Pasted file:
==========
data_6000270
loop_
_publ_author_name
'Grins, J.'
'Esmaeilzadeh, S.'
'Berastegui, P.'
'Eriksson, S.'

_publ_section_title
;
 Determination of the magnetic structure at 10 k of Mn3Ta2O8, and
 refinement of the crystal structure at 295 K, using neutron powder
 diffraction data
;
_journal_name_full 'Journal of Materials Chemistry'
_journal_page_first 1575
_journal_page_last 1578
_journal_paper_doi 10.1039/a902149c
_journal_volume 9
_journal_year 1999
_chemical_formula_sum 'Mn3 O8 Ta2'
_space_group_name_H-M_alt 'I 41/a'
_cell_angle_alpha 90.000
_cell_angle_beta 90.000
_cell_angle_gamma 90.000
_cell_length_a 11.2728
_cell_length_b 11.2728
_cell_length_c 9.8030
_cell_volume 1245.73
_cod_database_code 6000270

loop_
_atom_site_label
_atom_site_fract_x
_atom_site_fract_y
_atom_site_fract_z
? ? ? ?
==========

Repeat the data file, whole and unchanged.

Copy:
data_6000270
loop_
_publ_author_name
'Grins, J.'
'Esmaeilzadeh, S.'
'Berastegui, P.'
'Eriksson, S.'

_publ_section_title
;
 Determination of the magnetic structure at 10 k of Mn3Ta2O8, and
 refinement of the crystal structure at 295 K, using neutron powder
 diffraction data
;
_journal_name_full 'Journal of Materials Chemistry'
_journal_page_first 1575
_journal_page_last 1578
_journal_paper_doi 10.1039/a902149c
_journal_volume 9
_journal_year 1999
_chemical_formula_sum 'Mn3 O8 Ta2'
_space_group_name_H-M_alt 'I 41/a'
_cell_angle_alpha 90.000
_cell_angle_beta 90.000
_cell_angle_gamma 90.000
_cell_length_a 11.2728
_cell_length_b 11.2728
_cell_length_c 9.8030
_cell_volume 1245.73
_cod_database_code 6000270

loop_
_atom_site_label
_atom_site_fract_x
_atom_site_fract_y
_atom_site_fract_z
? ? ? ?